She was a last link to a certain kind of past, and that is part, but only part, of why we mourn so. Jackie Kennedy symbolized—she was a connection to a time, to an old America that was more dignified, more private, an America in which standards were higher and clearer and elegance meant something, a time when elegance was a kind of statement, a way of dressing up the world, and so a generous act. She had manners, the kind that remind us that manners spring from a certain moral view—that you do tribute to the world and the people in it by being kind and showing respect, by sending the note and the flowers, by being loyal, and cheering a friend. She was a living reminder in the age of Oprah that personal dignity is always, still, an option, a choice that is open to you. She was, really, the last aristocrat. Few people get to symbolize a world, but she did, and that world is receding, and we know it and mourn that too.
Those who knew her or watched her from afar groped for the words that could explain their feeling of loss. A friend of hers said, with a soft, sad voice, that what we’re losing is what we long for: the old idea of being cultivated. “She had this complex, colorful mind, she loved a turn of phrase. She didn’t grow up in front of the TV set, but reading the classics and thinking about them and having thoughts about history. Oh,” he said, “we’re losing her kind.”
I echoed the sentiment to another of her friends, who cut me off. “She wasn’t a kind, she was sui generis.” And so she was.
America continues in its generational shift; the great ones of the ‘50s and ‘60s, big people of a big era, are going, and too often these days we’re saying goodbye. But Jackie Kennedy’s death is different. No ambivalence clouds her departure, and that leaves us feeling lonely. America this week is a lonelier place.
SHE WAS TOO YOUNG, DESERVED MORE TIME, AND THE FACT THAT SHE DIDN’T GET IT seems like a new level of unfairness. She never saw her husband grow old, and now she won’t see her grandchildren grow up.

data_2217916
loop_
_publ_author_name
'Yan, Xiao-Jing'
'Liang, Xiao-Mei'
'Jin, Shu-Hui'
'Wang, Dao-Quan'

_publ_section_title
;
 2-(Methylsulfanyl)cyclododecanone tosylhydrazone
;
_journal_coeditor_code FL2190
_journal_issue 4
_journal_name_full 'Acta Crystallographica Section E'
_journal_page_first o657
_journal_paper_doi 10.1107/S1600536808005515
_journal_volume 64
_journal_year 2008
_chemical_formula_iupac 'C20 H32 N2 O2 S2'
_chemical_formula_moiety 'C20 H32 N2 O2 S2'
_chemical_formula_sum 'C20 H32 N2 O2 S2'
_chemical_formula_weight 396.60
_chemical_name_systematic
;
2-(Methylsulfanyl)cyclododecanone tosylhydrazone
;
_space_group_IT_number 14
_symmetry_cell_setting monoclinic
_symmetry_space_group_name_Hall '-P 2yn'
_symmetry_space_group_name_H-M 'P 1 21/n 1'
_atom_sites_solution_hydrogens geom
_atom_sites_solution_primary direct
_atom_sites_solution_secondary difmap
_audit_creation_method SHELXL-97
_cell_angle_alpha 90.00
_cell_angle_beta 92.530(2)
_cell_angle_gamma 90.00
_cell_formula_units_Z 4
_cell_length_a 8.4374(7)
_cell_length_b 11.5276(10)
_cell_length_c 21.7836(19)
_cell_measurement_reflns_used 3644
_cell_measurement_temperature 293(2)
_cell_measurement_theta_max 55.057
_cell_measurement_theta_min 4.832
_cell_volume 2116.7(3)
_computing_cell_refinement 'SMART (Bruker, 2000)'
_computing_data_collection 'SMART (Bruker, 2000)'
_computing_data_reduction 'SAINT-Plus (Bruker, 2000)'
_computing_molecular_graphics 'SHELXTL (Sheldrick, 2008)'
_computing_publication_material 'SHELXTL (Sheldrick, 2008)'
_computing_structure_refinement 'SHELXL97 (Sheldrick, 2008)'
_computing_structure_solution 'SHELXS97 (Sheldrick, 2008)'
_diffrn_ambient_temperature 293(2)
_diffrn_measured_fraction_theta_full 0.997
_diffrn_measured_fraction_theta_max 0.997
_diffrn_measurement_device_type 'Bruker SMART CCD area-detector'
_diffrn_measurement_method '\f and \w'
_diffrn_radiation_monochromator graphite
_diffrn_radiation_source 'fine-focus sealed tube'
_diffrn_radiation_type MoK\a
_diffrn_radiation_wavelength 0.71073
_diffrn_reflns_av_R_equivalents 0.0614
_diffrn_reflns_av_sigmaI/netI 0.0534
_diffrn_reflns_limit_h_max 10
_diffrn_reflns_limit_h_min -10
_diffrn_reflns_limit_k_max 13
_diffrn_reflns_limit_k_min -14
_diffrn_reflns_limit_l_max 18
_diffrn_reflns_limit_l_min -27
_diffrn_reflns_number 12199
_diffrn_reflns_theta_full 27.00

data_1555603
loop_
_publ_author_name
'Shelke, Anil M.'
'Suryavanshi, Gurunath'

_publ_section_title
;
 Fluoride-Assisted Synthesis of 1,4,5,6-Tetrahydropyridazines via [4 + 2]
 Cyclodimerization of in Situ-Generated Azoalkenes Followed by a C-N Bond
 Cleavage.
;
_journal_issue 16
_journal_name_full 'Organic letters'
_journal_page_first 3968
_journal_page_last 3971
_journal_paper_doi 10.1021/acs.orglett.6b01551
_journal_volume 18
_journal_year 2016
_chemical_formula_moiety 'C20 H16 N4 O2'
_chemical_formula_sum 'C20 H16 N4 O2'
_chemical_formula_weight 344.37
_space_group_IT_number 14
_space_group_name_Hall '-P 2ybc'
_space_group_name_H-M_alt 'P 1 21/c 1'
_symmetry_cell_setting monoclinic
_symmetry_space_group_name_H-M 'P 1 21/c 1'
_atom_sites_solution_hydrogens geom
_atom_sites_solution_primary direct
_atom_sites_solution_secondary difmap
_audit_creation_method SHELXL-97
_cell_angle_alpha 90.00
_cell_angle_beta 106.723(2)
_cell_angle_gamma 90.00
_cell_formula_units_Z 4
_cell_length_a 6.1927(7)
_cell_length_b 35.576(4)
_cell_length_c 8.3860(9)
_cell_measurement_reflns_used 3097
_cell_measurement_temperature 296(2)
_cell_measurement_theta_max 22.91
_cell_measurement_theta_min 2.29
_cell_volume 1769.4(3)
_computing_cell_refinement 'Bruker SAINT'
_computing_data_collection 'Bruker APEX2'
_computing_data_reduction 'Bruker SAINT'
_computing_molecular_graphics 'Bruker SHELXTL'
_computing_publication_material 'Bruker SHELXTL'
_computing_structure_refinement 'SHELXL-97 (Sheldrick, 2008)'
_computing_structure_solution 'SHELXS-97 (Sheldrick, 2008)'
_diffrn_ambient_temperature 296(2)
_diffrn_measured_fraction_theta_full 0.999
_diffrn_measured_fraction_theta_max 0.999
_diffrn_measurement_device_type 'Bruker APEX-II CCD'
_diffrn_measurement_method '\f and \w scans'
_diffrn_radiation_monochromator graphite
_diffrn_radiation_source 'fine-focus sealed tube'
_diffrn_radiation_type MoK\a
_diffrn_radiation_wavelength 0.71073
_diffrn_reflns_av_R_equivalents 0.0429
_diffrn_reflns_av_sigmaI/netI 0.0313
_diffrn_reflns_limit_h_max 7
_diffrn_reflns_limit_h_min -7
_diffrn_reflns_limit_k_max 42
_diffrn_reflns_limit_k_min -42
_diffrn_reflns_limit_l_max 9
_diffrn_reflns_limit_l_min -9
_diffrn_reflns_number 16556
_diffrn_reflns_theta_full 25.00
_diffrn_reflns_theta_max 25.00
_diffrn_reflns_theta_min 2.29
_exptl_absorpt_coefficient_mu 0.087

But just writing those words makes me want to break out of sadness and reach back in time and speak ‘60s-speak, or at least how the ‘60s spoke before they turned dark. So I guess I mean I want to speak Kennedyese. I want to say, Aw listen, kid, don’t be glum. What a life she had.
She herself said something like this to a friend, in a conversation just months ago, when she first knew she was sick. She told him she was optimistic and hoped to live 20 more years. “But even if I have only five years, so what, I’ve had a great run.”
They said it was a life of glamour, but it was really a life of splendor. I want to say, Listen, kid, buck up, don’t be blue—the thing about this woman and her life is that she was a patriot, who all by herself one terrible weekend lifted and braced the heart of a nation.
That weekend in November ’63, the weekend of the muffled drums, was the worst time for America in the last half of this century. We forget now the shame we felt as a nation at what had happened in Dallas. A President had been murdered, quite savagely, quite brutally, and the whole appalled world was looking and judging. And she redeemed it. She took away the shame by how she acted. She was young, only 34, and only a few days before she’d been covered in her husband’s blood—but she came home to Washington and walked down those broad avenues dressed in black, her pale face cleansed and washed clean by trauma. She walked head up, back straight and proud, in a flowing black veil. There was the moment in the Capitol Rotunda, when she knelt with her daughter Caroline. It was the last moment of public farewell, and to say it she bent and kissed the flag that draped the coffin that contained her husband—and a whole nation, a whole world, was made silent at the sight of patriotism made tender. Her Irish husband had admired class. That weekend she showed it in abundance. What a parting gift.
A nation watched, and would never forget. The world watched, and found its final judgment summed up by a young woman, a British journalist who had come to witness the funeral, and filed home: “Jacqueline Kennedy has today given her country the one thing it has always lacked, and that is majesty.”
To have done that for her country—to have lived through that weekend and done what she did from that Friday to that Monday—to have shown the world that the killing of the President was not America, the loving dignity of our saying goodbye was America—to have done that was an act of supreme patriotism.